So, now you know that the answer to questions like: can sloths swim, can a sloth heart rate be slower than normal and just where can you find a sloth.

And if this has made you wonder what animal can hold its breath the longest, that would not be the sloth. It is the sperm whale that can stay underwater and deep in the sea for more than 90 minutes at a time!

If you are more interested in spotting whales and sea creatures than sloths, Costa Rica is still a good choice, as is Turks & Caicos, Barbados, or St Barts, among other Caribbean locations with luxury rentals available.

The idea of buying and receiving travel gifts is among the most encouraging things you might think about these days. After all, with so many of us stuck at home, it can be fun and hopeful to look at the best travel gifts and products. The important thing to remember, though, is that travel and travel needs will be quite different in the post-quarantine period. To help with your gift-buying (and getting) needs, we’ve looked at the latest and greatest ideas in gifts for people who travel, as well as gifts for travel lovers currently stuck at home.

Hygiene-Focused Gifts

It goes without saying that many of the top travel gifts will emphasize hygiene to help keep each traveler safe and healthy. That means that carry-ons should include larger than normal totes that allow a traveler to carry their hand sanitizers, a travel size of sanitary wipes to allow them to be doubly-sure their immediate area is germ-free, and a spare mask for those who are more comfortable wearing them (and for airlines that will require the use of them during travel).

Infinity pillows are also a must for any traveler taking a long airplane, car, train, bus or boat trip. The famous Huzi Infinity Pillow stands out from the crowd as it takes its name from its design that allows it to wrap around the neck entirely and offer total neck support as well as a sanitary space to rest the head during travel!

There is also the equally popular Trtl pillow that acts as a scarf and travel pillow in one. It has a cradle-like design that offers full support for the neck and holds the wearer’s head in a comfortable position without it requiring coming into contact with any surrounding surfaces. This easily qualifies it as among the best gifts for world travelers, as well as those just taking a car trip and hoping to nod off for a bit of time.

And while many of us would love to bring a favorite blanket from home, or trust that the blankets offered aboard a plane are sanitary, neither is a possibility. That is why one of the best gifts for travel lovers is a large, cashmere wrap. Yes, it is a luxury option, but when a safe and sanitary blanket alternative is needed, it is among the best gifts for travel lovers, men and women alike.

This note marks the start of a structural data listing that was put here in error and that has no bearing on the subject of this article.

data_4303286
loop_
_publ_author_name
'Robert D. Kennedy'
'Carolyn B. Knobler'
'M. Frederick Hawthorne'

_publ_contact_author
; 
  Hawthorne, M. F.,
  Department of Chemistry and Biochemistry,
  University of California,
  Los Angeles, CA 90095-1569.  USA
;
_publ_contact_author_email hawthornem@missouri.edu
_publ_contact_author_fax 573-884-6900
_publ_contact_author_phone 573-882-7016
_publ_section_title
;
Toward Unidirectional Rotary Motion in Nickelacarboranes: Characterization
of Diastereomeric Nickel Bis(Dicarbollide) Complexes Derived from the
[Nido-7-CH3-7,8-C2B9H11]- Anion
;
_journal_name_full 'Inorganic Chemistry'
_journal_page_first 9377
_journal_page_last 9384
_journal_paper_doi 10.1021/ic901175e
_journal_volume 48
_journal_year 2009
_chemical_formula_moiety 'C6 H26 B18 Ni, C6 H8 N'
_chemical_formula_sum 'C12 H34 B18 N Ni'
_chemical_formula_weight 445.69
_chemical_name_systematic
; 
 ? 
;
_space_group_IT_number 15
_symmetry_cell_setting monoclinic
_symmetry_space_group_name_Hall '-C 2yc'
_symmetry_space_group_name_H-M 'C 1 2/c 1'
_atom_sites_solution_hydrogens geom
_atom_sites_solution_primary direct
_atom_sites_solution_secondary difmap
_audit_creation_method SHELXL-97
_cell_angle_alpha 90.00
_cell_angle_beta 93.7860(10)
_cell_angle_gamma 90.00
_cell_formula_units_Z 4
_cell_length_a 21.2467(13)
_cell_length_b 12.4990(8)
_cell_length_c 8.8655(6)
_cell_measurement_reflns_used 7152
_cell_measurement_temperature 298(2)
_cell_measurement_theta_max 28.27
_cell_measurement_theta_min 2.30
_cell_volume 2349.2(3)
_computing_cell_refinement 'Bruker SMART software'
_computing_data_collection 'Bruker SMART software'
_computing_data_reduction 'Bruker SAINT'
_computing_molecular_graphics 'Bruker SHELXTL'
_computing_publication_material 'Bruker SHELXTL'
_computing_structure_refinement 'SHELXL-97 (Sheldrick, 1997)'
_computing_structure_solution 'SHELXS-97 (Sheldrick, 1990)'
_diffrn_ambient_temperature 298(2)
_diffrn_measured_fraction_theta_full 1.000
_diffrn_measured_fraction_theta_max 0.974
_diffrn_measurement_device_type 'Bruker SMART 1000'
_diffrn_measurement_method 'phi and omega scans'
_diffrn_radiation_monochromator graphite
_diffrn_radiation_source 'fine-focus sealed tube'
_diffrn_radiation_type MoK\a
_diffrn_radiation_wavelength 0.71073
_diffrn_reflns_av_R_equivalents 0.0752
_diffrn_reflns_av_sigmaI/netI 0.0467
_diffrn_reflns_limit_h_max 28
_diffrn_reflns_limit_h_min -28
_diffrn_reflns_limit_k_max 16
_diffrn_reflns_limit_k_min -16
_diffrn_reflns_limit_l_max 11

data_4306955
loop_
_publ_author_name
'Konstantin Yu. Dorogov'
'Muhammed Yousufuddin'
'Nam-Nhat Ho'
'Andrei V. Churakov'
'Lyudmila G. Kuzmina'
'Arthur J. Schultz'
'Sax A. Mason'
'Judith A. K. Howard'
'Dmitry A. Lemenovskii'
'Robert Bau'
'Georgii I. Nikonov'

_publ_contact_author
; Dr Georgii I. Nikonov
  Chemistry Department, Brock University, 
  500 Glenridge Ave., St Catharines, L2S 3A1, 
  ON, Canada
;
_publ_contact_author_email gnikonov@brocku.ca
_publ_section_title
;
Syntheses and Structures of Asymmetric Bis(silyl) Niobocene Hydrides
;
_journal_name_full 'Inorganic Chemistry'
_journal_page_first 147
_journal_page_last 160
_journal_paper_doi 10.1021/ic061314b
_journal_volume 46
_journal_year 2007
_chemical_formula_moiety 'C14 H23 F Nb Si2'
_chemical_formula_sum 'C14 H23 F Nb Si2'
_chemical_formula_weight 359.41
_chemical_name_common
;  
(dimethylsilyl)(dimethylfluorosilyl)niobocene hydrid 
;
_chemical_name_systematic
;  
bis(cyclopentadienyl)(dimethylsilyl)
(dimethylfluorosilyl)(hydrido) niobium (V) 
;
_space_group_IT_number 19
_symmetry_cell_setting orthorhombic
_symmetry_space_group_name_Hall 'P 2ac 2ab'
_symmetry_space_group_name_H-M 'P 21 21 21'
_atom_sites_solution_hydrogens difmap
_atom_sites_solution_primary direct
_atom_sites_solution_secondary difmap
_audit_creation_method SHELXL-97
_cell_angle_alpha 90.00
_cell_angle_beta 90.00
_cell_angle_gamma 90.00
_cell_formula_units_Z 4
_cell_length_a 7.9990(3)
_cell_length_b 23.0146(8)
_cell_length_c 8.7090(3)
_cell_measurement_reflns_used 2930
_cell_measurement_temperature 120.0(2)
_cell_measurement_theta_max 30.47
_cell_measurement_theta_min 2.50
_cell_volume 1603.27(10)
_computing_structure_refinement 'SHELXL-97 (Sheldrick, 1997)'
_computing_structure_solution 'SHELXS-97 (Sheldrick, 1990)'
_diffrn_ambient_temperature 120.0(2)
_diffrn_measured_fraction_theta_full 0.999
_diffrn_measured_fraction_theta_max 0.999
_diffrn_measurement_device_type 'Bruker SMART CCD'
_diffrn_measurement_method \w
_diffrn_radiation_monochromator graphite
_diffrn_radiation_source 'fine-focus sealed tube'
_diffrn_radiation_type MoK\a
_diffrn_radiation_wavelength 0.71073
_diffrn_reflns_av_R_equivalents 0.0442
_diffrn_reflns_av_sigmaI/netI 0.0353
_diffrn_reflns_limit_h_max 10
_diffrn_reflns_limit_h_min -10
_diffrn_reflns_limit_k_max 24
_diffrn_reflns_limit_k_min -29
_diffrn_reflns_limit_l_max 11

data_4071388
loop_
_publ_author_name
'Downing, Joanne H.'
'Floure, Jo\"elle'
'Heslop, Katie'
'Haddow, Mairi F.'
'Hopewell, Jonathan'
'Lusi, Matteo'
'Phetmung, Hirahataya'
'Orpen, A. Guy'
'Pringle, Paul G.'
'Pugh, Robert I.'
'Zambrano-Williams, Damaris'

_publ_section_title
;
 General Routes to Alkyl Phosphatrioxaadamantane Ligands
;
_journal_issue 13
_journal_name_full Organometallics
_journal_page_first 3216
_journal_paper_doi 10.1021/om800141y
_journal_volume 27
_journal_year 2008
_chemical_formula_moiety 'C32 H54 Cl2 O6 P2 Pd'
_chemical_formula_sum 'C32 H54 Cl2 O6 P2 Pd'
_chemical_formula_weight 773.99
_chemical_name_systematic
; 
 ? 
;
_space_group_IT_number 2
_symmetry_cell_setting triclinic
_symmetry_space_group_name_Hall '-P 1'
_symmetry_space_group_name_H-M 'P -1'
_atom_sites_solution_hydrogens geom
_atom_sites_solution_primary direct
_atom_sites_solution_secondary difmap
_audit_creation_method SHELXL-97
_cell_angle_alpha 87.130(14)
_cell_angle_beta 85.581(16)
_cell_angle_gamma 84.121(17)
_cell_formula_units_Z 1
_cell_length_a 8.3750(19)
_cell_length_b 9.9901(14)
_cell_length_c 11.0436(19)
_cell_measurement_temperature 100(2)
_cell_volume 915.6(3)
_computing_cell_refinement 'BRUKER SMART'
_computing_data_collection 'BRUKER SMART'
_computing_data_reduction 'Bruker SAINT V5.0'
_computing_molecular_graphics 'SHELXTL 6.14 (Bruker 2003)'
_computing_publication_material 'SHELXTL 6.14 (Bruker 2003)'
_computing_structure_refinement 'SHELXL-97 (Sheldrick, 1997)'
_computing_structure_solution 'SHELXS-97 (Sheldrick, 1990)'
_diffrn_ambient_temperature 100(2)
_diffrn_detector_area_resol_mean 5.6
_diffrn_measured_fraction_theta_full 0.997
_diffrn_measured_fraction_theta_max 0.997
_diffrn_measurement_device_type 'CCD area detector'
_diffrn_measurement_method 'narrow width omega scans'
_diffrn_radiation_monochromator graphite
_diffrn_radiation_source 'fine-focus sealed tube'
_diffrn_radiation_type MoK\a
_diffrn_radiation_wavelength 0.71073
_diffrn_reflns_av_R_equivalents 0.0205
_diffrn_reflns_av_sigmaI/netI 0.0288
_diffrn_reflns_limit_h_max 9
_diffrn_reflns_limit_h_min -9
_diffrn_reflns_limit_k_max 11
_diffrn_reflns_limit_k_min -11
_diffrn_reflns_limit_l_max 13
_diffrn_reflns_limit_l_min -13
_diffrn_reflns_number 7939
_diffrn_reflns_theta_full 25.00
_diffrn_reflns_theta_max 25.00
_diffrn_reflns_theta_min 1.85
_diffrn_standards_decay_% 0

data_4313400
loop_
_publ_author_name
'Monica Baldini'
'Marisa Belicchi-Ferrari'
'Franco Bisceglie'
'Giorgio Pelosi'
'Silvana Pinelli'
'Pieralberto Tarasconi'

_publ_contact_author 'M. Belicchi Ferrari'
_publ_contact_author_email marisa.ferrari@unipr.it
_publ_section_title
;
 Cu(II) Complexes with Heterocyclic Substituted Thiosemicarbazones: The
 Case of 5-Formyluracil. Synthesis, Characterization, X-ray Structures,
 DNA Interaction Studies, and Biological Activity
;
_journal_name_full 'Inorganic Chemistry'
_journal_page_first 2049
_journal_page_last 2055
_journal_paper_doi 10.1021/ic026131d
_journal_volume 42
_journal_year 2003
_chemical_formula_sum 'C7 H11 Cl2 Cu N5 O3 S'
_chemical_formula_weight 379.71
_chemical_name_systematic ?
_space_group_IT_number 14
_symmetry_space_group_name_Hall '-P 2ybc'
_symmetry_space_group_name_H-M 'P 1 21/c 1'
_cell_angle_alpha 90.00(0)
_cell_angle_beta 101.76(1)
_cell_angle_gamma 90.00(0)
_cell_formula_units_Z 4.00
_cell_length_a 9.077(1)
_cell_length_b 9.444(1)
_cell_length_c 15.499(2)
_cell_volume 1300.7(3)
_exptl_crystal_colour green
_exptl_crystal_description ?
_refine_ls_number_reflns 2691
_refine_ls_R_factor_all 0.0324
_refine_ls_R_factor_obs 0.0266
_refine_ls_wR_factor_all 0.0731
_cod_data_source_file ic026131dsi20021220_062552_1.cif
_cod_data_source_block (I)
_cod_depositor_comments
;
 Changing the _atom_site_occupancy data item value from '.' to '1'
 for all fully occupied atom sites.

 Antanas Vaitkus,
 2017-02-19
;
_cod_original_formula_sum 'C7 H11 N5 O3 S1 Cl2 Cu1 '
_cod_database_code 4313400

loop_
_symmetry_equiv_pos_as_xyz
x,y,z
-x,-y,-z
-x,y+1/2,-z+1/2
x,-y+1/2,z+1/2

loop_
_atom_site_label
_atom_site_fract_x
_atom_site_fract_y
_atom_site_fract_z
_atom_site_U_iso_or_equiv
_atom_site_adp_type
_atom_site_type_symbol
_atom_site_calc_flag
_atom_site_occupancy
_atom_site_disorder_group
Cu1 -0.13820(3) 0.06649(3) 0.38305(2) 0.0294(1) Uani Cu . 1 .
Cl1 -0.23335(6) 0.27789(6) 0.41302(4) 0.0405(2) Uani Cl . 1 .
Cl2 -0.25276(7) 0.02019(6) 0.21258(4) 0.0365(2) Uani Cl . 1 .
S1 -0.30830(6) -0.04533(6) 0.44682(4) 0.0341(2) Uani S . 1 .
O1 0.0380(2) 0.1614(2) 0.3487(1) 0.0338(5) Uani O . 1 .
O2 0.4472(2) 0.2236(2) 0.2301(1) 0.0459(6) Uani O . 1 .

Security-Focused Gifts

And while we are all very worried about germs and other pathogens while traveling, we should still keep our financial and informational safety in mind. That is why an RFID blocking wallet is still a great choice among the many travel gifts available. Functional and attractive, they can be found in small and large sizes alike. They block illegal gathering of information contained in the RFID chips in a passport, credit card or other item.

And while many travelers are used to standing around charging stations and waiting for their opportunity to access these heavily used areas, you can spare your traveler the need. Instead, give one of the more useful of all travel gifts, a portable charger.

Not only does such a gadget allow them to avoid the groups clustered around the charging areas but it will also prevent them from ever running out of power in any location. They can be found in sizes small enough to tuck into a pocket and will usually power or recharge a phone three times, or more, before requiring their own recharging.

And if the traveler in your household or circle of family and friends is among the “carry-on only” crowd, the luxury brand of luggage Away is also among the best travel gift ideas. Why is a wheeled carry-on from this brand among the best gifts for frequent travelers? As the experts at Travel + Leisure explain, the “brand’s stylishly spare luggage has quickly become a cult-favorite with travelers for its indestructible design, easy internal organization, and built-in USB charger, which is removable to comply with airline regulations.”

Health-Focused Gifts

We all know that we get dehydrated with traditional travel, whether it is by air or other means. We forget to eat and drink enough and that can weaken immunity and open us up to fatigue and disease. The famous YETI brand of insulated tumblers and thermoses are an ideal travel gift. Dishwasher safe, they can be heavily sanitized and spare you from drinking from fountains or even requiring a beverage from an unknown source. They are reliable for keeping drinks icy cold or hot, as needed.